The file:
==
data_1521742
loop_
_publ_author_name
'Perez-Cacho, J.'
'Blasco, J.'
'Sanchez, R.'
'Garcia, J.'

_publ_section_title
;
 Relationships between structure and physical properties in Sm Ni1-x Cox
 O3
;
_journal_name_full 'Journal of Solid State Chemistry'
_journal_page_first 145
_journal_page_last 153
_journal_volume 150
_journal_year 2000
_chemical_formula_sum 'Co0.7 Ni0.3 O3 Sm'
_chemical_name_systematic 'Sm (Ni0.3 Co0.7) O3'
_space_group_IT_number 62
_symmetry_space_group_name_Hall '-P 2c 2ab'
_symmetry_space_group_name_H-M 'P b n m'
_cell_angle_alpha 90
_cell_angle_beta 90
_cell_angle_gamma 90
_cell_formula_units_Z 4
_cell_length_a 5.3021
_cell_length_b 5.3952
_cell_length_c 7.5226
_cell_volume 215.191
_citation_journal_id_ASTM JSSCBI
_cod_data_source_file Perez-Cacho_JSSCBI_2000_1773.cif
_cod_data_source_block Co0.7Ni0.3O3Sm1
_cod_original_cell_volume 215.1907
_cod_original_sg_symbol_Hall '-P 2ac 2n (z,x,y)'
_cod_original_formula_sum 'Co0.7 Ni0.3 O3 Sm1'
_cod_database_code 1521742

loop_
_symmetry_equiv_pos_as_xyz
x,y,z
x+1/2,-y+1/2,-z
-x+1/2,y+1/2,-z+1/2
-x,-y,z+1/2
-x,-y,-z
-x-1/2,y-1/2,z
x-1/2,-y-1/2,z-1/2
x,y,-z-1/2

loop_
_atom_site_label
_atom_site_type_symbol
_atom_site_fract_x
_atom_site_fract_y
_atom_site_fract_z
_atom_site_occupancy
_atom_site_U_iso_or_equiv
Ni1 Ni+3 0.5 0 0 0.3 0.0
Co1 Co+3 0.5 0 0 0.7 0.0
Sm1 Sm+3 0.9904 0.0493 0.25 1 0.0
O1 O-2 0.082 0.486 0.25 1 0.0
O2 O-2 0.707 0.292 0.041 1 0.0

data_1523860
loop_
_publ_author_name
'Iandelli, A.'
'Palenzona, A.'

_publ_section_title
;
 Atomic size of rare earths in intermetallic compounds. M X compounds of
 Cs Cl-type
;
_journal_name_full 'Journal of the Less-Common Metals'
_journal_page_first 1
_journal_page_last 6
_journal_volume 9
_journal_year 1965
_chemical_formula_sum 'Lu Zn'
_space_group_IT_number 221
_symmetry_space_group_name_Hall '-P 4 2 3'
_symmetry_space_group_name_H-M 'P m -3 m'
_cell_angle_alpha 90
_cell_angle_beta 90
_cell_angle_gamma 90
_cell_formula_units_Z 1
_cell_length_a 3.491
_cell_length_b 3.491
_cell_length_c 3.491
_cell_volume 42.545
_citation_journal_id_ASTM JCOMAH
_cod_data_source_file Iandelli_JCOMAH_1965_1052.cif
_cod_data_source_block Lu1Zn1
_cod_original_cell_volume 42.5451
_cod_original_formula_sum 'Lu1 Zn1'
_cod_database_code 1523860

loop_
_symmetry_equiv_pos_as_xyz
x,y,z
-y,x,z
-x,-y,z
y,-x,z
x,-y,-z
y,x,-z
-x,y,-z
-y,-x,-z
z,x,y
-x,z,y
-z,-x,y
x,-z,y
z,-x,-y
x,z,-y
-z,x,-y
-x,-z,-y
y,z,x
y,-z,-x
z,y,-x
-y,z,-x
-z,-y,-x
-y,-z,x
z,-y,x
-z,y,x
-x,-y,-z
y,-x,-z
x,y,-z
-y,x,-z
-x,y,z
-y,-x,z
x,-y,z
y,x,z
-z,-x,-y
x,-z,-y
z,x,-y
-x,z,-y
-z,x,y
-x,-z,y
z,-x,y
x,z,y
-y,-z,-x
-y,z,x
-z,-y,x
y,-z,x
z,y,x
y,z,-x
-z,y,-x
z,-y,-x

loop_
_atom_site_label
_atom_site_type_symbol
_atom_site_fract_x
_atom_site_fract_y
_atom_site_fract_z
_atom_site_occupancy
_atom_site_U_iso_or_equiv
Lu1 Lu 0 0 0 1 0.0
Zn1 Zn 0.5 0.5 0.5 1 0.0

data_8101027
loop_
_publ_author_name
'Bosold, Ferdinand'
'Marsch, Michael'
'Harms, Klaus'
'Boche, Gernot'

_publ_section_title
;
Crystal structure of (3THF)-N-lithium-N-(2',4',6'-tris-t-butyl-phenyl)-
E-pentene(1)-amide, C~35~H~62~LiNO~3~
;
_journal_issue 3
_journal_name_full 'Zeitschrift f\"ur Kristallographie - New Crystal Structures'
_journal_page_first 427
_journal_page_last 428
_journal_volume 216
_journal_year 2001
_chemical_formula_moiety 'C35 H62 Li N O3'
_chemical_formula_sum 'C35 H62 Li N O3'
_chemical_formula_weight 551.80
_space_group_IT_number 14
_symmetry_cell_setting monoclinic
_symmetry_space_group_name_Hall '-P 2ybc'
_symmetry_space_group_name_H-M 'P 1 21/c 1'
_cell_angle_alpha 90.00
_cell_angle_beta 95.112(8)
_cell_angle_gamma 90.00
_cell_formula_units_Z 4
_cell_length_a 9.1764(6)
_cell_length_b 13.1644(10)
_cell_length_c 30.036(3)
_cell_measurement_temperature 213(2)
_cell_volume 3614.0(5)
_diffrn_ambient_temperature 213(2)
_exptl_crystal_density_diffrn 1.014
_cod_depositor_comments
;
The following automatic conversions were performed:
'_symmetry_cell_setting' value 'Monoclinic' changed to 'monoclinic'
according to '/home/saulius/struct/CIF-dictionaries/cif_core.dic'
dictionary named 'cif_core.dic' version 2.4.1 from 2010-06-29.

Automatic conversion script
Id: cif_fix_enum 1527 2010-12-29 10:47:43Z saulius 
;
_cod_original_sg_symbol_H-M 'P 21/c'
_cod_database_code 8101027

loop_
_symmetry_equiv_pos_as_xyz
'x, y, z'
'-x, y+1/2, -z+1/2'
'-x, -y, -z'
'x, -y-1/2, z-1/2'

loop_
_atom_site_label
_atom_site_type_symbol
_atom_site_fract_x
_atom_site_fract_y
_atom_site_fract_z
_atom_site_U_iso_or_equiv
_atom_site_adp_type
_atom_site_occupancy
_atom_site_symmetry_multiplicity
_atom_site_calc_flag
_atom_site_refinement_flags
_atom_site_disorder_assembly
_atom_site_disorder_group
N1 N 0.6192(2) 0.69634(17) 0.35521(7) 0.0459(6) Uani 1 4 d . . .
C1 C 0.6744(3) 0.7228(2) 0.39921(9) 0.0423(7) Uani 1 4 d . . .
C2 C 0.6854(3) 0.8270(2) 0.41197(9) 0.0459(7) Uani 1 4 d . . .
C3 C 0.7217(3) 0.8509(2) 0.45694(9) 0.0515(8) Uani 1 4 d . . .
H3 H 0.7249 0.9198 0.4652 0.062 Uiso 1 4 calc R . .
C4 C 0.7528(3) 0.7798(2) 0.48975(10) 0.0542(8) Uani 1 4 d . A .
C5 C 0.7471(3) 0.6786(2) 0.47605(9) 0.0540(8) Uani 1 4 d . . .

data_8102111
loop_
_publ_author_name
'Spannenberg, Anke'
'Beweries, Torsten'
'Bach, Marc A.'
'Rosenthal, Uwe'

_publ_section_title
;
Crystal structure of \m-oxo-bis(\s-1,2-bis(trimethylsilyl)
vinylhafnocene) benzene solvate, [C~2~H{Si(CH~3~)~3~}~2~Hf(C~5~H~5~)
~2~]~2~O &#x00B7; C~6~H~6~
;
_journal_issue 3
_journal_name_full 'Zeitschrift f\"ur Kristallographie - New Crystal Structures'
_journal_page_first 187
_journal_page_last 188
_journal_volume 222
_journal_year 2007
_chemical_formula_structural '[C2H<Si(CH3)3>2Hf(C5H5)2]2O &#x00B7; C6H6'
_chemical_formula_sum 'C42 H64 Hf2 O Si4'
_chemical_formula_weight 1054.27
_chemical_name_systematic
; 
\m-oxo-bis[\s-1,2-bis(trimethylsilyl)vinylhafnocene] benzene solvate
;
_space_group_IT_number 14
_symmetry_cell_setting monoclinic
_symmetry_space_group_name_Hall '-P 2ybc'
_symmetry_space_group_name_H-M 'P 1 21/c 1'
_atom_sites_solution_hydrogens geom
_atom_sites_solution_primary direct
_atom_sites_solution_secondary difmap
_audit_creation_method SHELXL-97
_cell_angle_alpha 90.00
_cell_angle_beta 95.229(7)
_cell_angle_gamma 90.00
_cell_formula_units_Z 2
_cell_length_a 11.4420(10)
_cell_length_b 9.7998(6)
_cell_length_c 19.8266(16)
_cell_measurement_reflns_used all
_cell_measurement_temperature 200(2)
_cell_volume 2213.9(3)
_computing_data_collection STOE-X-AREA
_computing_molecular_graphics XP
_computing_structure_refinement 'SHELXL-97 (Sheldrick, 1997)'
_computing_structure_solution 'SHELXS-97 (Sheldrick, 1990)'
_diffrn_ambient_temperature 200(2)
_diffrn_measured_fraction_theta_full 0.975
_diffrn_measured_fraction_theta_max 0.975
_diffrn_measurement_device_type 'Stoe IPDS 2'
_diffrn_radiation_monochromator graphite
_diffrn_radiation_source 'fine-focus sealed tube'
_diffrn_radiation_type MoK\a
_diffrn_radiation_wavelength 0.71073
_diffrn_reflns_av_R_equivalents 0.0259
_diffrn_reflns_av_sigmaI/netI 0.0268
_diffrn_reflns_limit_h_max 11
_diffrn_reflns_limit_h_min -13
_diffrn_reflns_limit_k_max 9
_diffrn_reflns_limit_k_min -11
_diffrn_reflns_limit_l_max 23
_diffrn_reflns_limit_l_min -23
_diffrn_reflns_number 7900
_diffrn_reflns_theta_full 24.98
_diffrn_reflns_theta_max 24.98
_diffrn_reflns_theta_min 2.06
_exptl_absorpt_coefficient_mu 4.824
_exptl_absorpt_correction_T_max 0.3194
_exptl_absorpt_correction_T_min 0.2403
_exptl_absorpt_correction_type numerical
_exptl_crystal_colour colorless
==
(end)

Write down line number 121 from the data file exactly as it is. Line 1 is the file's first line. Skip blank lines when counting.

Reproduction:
y,-x,-z